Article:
Governor Laura Kelly today delivered virtual testimony to the House Committee on Financial Services, advocating for support from the federal government to help states recover from the economic impacts of the COVID-19 pandemic.
Witnesses during the hearing, “The Need for Financial Aid to America’s States and Territories During the Pandemic: Supporting First Responders, Assisting Schools in Their Efforts to Safely Educate, and Preventing Mass Layoffs”, included Governor Laura Kelly, Governor Michelle Lujan Grisham of New Mexico, Governor Tim Walz of Minnesota, Governor Lourdes “Lou” Leon Guerrero of Guam, and Douglas Holtz-Eakin, President of American Action Forum.
Read the testimony from Governor Laura Kelly:
“Chairwoman Waters, Ranking Member McHenry, and members of the Committee, I am Laura Kelly, Governor of Kansas.
Thank you for the invitation to testify on behalf of my state regarding our need for federal aid as we overcome the unprecedented challenges brought forth by COVID-19.
We have seen record numbers of weekly Unemployment claims, which overwhelmed our Department of Labor’s antiquated computer system.
At times, we have struggled to access Personal Protective Equipment for our health care workers and adequately test our population for COVID-19.
Our small businesses have suffered. Many have been unable to make up for lost revenue, were forced to furlough employees, or even shut their doors completely.
Through all these challenges, my administration has worked to keep Kansas families safe and healthy.
I’d also like to thank Congresswoman Sharice Davids, for being a strong advocate for Kansas small businesses during the pandemic – introducing legislation requiring transparency around relief funds to make sure they’re getting to small businesses in Kansas.
However, we will need significantly more support from our federal partners to protect our institutions from drastic and damaging cuts.
Kansas is uniquely suited to address a looming budget crisis during these unprecedented times because we have already overcome one this decade – albeit self-inflicted, rather than an act of God.
In 2012, my predecessor, Governor Sam Brownback, signed into law one of the most draconian tax cuts in our state’s history.
The consequences were profound.
As a 14-year member of the State Senate, I watched in dismay as other states recovered and grew in the wake of the 2008 recession – while Kansas instead moved backward.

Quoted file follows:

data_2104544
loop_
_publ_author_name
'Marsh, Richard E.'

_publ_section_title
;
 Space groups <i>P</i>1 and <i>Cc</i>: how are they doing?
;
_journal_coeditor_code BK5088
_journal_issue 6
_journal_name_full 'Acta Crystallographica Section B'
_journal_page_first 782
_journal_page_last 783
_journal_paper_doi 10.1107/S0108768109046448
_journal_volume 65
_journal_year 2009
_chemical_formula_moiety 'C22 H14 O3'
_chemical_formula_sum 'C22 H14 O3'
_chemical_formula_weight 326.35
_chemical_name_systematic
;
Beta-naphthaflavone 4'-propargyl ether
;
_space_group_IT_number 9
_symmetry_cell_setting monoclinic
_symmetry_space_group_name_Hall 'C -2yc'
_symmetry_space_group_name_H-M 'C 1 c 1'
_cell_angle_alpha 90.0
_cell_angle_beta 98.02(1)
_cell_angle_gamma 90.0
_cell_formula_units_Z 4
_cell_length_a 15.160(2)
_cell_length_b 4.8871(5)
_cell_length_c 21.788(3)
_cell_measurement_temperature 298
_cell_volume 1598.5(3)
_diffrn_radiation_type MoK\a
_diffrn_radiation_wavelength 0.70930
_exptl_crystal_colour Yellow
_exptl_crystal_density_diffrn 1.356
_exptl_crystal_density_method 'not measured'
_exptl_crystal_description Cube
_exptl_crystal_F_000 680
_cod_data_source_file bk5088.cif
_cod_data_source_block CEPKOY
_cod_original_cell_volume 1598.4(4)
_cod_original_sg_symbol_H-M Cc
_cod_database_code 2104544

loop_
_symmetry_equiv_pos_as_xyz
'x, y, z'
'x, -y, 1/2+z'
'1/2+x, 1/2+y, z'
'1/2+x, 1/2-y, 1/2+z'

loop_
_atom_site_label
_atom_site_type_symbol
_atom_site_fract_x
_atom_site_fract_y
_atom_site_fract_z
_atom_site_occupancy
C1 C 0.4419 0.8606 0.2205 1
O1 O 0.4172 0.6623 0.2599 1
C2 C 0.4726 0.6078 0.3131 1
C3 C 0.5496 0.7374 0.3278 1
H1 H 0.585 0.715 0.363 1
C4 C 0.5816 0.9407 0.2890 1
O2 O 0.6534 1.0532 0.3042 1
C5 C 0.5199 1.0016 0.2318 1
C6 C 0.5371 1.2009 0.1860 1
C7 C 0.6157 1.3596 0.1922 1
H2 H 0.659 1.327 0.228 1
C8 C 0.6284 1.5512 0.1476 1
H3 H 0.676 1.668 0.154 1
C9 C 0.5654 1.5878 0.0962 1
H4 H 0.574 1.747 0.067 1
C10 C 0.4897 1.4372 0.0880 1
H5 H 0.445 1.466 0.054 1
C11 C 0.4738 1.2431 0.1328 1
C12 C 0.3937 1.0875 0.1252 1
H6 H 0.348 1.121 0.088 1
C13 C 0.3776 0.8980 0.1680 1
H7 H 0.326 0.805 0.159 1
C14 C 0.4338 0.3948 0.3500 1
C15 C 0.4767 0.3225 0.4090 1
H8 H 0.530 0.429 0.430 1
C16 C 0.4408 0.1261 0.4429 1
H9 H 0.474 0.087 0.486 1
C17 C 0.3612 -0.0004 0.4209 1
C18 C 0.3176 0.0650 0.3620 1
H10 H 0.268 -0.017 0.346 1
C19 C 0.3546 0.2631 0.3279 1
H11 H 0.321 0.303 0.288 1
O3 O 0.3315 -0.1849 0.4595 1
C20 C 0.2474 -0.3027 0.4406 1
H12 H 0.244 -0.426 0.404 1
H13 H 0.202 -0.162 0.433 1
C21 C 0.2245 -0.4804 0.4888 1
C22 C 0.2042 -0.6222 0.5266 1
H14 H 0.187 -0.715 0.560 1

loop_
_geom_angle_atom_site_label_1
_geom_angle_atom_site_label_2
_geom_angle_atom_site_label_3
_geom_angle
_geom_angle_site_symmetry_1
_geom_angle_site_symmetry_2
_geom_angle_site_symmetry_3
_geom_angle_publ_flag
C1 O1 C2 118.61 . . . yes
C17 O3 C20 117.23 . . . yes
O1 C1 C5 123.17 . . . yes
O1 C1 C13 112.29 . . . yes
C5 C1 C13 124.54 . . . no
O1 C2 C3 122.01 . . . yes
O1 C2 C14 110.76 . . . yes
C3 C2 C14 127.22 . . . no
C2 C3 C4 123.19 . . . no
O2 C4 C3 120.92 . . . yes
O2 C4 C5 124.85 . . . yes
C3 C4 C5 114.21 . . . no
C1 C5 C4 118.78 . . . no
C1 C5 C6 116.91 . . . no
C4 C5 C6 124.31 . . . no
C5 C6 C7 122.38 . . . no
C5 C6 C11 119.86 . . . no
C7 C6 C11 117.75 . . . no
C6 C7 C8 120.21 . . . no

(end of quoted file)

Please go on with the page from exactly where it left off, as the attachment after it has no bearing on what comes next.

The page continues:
State revenues plummeted by $900 million, school funding was drastically cut, infrastructure spending was decimated, and critical programs like Medicaid and Temporary Assistance for Needy Families, and foster care were gutted.
Kansas’ bond rating was downgraded twice. Our agencies were hollowed out, our state highway and health care funds were robbed.
There are so many more examples – but the bottom line is that years of austerity hurt our business owners, our farmers, our children, our teachers, our essential workers, and our families.
Before the pandemic, my administration’s budget was crafted to get Kansas back on sound financial footing – a process we expected would take years of responsible governance.
We have prioritized rebuilding our state’s fiscal foundation.
We re-established economic development tools within our Department of Commerce, critical to ensuring Kansas can compete on a global scale.
We passed a historic ten-year transportation plan, and fully funded public education for the first time in years.
Thankfully, in 2017, a bipartisan group of legislators came together to undo the tax cuts implemented in 2012 and begin the uphill climb of closing the budget deficit.
Unfortunately, as we were righting the ship, we were hit with the worst public health crisis in a century.
This pandemic is different, and the fix isn’t as simple as just tightening our belt buckle.
Our federal partners must step in and help.
I know firsthand that cutting local and state government funding will hamstring states’ ability to fight the pandemic and leave us more vulnerable to future crises.
Severe budget cuts don’t create small government. They create failed government.
Governments that can’t provide the essential services and investments this country was built on: good schools, stable infrastructure, a solid social safety net, and a robust economy.
I had a front-row seat to the worst budget crisis in our state’s history – and I know it hit the most vulnerable among us the hardest.
We need continued investments at the local level to allow for decisions that best respond to individual community needs.
We need support for strategic investments to stop the spread of the virus, enhance the state’s ability to respond, protect our schools, and provide needed economic assistance to small businesses.
We need the federal government to support states and support Kansans who are struggling.
We need a coherent, top-down strategy that will reassure businesses and Americans that our government has a plan to keep our economy stable until a vaccine is available.
I thank you for the opportunity to speak with you this morning.”